Open Access HIV & TB drug resistance clinical cases:

Here we provide you with cases published in the HIV/TB Drug Resistance & Clinical Management Case Book. These cases have been presented to over 1000 medical doctors in southern Africa at the annual SATuRN Drug Resistance Workshops.
The objective is to capacitate doctors, nurses and allied medical staff at all levels of the health system to prevent and manage HIV and TB drug resistance.

Clinical Cases

Case 9 - Adult patient initiated on TDF/3TC/NVP with a low baseline CD4+ cell count, patient transferred from another programme in South Africa

Authors: Richard Lessells, Theresa Rossouw & Tulio de Oliveira

This 29 year old patient transferred into the programme from another public sector programme in the province. She had initiated TDF/3TC/NVP in November 2010 with a baseline CD4+ cell count of 2 cells/ul.

The transfer letter states that after 6-month of ART, her CD4+ cell count was 23 cells/ul and viral load 240,508 copies/ml.

CD4+ cell count and viral load were repeated on transfer (12 months on ART) and show persistent high-level viraemia and CD4+ cell count <50 cells/ul.

Initial questioning does not reveal any adherence problems. However, in-depth counselling reveals deep psychological issues around the death of her grandmother the same year. She is now living with her mother who is also on ART and is documented to have excellent adherence and VL <40 copies/ml.

She reports no previous use of ART or PMTCT before November 2010. She reports that, although her partner HIV status is not known to her, she is aware that the partner has concurrent sexual partners, and knows at least one of them to be taking ART.

Clinical chart

Clinical chart:

This patient has had no virological or immunological response to ART. This would normally suggest substantial problems with adherence to ART. Other possibilities to think about would be malabsorption, incorrect drug dosage or major drug-drug interaction. It is also important to consider the possibility of pre-existing antiretroviral resistance, either from previous PMTCT or from acquisition of resistant virus.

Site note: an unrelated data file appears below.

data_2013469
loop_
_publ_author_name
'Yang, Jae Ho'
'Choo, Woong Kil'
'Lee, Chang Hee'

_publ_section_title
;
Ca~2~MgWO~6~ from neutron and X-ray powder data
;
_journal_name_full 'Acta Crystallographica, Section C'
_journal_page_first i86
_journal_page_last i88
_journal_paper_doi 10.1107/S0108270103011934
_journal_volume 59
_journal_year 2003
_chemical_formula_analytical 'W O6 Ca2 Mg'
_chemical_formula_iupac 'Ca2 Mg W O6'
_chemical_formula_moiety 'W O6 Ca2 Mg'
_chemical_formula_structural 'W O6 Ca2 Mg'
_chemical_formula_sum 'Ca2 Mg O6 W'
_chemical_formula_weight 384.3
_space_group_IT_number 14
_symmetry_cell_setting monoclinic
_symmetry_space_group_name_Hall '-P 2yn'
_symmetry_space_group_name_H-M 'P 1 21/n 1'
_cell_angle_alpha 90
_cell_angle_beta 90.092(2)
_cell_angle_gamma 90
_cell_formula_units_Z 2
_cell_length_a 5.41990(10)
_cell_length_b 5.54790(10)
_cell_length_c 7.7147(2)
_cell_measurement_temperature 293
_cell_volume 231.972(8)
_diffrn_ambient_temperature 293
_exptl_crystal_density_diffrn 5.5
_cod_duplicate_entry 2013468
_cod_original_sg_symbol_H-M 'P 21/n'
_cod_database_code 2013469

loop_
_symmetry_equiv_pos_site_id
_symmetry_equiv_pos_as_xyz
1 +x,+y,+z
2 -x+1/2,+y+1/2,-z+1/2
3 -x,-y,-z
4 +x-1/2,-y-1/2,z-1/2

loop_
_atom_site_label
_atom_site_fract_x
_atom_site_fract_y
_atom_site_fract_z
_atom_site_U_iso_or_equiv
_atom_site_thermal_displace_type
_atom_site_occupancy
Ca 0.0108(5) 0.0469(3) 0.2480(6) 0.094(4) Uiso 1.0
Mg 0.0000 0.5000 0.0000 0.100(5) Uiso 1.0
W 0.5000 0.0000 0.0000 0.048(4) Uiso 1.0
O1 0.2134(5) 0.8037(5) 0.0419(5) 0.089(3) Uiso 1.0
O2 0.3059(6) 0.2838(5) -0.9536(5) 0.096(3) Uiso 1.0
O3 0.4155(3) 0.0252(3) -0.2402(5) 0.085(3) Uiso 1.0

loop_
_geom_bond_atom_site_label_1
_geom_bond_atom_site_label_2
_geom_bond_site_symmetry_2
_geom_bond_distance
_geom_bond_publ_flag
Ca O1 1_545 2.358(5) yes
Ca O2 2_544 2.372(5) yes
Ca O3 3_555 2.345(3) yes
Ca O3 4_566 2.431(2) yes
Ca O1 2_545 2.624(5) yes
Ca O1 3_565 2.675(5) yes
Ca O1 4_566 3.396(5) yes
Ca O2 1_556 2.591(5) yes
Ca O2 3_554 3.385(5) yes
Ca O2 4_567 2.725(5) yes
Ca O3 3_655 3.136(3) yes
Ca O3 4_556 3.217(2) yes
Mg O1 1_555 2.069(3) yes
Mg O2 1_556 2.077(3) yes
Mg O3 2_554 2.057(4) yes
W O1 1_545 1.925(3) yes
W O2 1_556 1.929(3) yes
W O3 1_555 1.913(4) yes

Drug resistance

Resistance genotype: Dual class resistance has seemingly developed within one year of therapy which is of major concern. The M184I mutation confers high-level resistance to 3TC and FTC. K65R confers intermediate resistance to TDF, ABC, ddI, 3TC and FTC. Y181C confers high-level resistance to NVP and EFV. The rapid emergence of mutations and lack of any virological response to ART does raise the possibility of primary drug resistance in this case.


Treatment recommendation: The viral populations remain fully susceptible to AZT . Indeed both the K65R and Y181C mutations cause AZT hypersusceptibility. So a standard second-line regimen of AZT, 3TC and LPV/r would be appropriate in this case.

Adherence: It is essential that the psychological issues that have been identified are comprehensively addressed. This might include referral to a clinical psychologist or consideration of pharmacological therapy. It is important to ensure that the patient now also enrolls the full support of her mother, especially given the documented good adherence of the mother.

General comments: A full drug history should be taken to ensure no potential drug-drug interactions with her second-line regimen. She needs to be screened for TB disease and for sexually transmitted infections. It is important to ensure that she is currently taking cotrimoxazole therapy. Counselling about condom use is particularly important given the knowledge of the partner concurrent sexual partners.